first_imgTaiwan said Azar would meet President Tsai Ing-wen.”[The] timely visit is another testament to the strong Taiwan-US partnership based on our longstanding friendship and shared values,” Tsai wrote on Twitter.Relations have warmed dramatically under President Donald Trump, who has used embracing democratic Taiwan more closely as a way to hit back at authoritarian Beijing as he clashes with China on a host of issues, including trade and coronavirus. Blossoming friendship Taiwan’s success at stopping its own virus outbreak — and its emergence as one of Asia’s most progressive democracies — has also earned the island growing bipartisan support in Washington.”The Trump administration is increasing its relations with Taiwan to a record-high level, sending a message to China that the US will not sacrifice Taiwan for its relations with China,” Eric Huang, an international relations analyst at Tamkang University in Taipei, told AFP.Shortly after Trump’s election win in 2016, Tsai phoned to congratulate him, making him the first president — sitting or newly elected — to speak directly with a Taiwanese leader since 1979.Taiwan is massively outgunned by China and Trump’s administration has sold a number of big-ticket military items — including fighter jets — that previous presidents more wary of angering Beijing had balked at.Trump also signed a bipartisan bill in 2018 upgrading relations and allowing more high-level visits to take place.In their statements Washington and Taipei painted Azar’s visit as linked to Taiwan being a leading example in the battle against the pandemic.Despite its proximity and close economic ties to China — where the outbreak emerged late last year — Taiwan has fewer than 500 cases and just seven deaths thanks to a world-class tracing and testing regime and a virtual shutdown of its borders. Washington remains the leading arms supplier to the island but has historically been cautious in holding official contacts with it.Beijing views Taiwan as its own territory — vowing to one day seize it — and bristles at any moves by other countries to recognize or communicate with Taipei.”China firmly opposes official exchanges between the US and Taiwan,” Wang Wenbin, a spokesman for China’s Ministry of Foreign Affairs, said as he called for the visit to be cancelled.”We urge the US to abide by the one-China principle… to avoid seriously endangering Sino-US relations, as well as peace and stability across the Taiwan Strait.” The United States announced Wednesday its highest-level visit to Taiwan since it switched diplomatic recognition to China in 1979, a move Beijing blasted as a threat to “peace and stability”.The visit, headed by health chief Alex Azar, comes as relations between the world’s two biggest powers plunge to historic lows.”This marks… the first Cabinet member to visit in six years, and the highest level visit by a US Cabinet official since 1979,” said Washington’s de facto embassy, the American Institute in Taiwan, with no date yet given for the visit.center_img ‘Less contentious’ But Beijing sees Azar’s visit as part of a wider attempt to give Taiwan greater international recognition. It has ramped up diplomatic, economic and military pressure on Taiwan ever since the 2016 election of Tsai, who rejects Beijing’s view that the island in part of “one China”.It keeps Taiwan diplomatically frozen out of global bodies such as the World Health Organization, and has poached its dwindling number of official allies.That pressure campaign has only bolstered Tsai, who won a landslide re-election earlier this year.”Beijing… will likely view [the visit] as further evidence of the Trump administration moving away from the ‘one China policy’,” Bonnie Glaser, director of the China Power Project at the Center for Strategic and International Studies, told AFP.”But it isn’t precedent-setting and it is justifiable given Taiwan’s exemplary performance in responding to COVID-19 and Beijing’s exclusion of Taiwan from the World Health Assembly.”Clayton Dube, director of the University of Southern California’s US-China Institute, said sending a health official should be “less contentious” than an envoy from the State Department or Pentagon.The last cabinet-level trip to Taiwan was in 2014 with the then head of the Environmental Protection Agency. In 2000, a transport secretary visited. Topics :last_img read more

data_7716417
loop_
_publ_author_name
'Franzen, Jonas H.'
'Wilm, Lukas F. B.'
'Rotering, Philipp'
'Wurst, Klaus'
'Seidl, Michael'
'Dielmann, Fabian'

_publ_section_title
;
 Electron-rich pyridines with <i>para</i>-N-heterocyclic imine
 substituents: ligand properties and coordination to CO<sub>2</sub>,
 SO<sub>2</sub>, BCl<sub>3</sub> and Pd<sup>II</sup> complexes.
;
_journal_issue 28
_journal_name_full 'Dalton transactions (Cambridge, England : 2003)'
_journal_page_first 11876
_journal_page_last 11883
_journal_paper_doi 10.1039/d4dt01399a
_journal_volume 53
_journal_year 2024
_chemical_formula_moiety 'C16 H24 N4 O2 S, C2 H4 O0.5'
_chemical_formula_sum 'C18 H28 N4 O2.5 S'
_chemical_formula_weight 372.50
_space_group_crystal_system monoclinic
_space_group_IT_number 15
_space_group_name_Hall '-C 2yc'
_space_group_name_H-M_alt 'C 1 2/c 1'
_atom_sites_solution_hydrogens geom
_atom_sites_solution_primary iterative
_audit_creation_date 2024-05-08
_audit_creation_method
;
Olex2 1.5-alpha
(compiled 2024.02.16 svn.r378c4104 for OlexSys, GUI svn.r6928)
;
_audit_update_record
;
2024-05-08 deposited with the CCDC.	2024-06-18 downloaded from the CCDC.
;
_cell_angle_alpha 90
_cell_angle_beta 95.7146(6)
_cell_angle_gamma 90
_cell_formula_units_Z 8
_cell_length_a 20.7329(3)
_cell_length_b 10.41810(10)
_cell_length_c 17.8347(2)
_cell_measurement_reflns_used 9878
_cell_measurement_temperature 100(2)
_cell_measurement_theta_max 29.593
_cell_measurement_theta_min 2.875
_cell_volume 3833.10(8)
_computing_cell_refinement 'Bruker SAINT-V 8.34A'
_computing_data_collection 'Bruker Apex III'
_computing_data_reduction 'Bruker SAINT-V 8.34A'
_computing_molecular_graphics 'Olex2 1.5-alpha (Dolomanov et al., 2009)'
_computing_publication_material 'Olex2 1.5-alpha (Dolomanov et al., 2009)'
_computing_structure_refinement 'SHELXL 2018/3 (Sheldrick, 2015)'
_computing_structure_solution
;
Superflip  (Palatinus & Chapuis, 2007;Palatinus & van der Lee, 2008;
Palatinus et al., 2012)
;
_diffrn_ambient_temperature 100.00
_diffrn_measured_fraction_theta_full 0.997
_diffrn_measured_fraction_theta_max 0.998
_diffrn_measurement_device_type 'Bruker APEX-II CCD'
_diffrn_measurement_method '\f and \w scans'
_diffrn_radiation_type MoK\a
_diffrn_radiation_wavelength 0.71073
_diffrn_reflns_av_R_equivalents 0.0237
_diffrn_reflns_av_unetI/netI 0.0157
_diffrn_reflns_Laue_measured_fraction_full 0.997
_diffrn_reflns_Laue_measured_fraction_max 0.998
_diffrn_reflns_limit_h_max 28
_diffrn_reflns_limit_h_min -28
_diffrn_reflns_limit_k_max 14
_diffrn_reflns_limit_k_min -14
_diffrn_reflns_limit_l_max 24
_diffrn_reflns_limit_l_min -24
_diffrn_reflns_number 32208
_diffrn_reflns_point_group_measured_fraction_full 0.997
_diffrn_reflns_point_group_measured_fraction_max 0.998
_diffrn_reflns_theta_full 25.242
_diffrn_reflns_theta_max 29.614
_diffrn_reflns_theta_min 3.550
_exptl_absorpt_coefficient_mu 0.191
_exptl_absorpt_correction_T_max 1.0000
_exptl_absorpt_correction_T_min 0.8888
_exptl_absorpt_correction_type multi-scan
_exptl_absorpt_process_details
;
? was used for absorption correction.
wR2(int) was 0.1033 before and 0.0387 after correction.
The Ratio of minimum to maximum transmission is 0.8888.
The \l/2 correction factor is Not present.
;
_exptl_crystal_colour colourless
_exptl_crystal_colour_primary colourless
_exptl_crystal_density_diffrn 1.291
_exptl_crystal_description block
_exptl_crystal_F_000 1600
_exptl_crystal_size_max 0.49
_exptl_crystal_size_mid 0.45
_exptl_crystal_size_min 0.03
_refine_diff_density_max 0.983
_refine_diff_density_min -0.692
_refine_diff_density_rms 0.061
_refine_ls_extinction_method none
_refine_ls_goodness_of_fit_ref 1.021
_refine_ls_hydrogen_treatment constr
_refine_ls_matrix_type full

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Developer gets into Games spirit with giant steel letters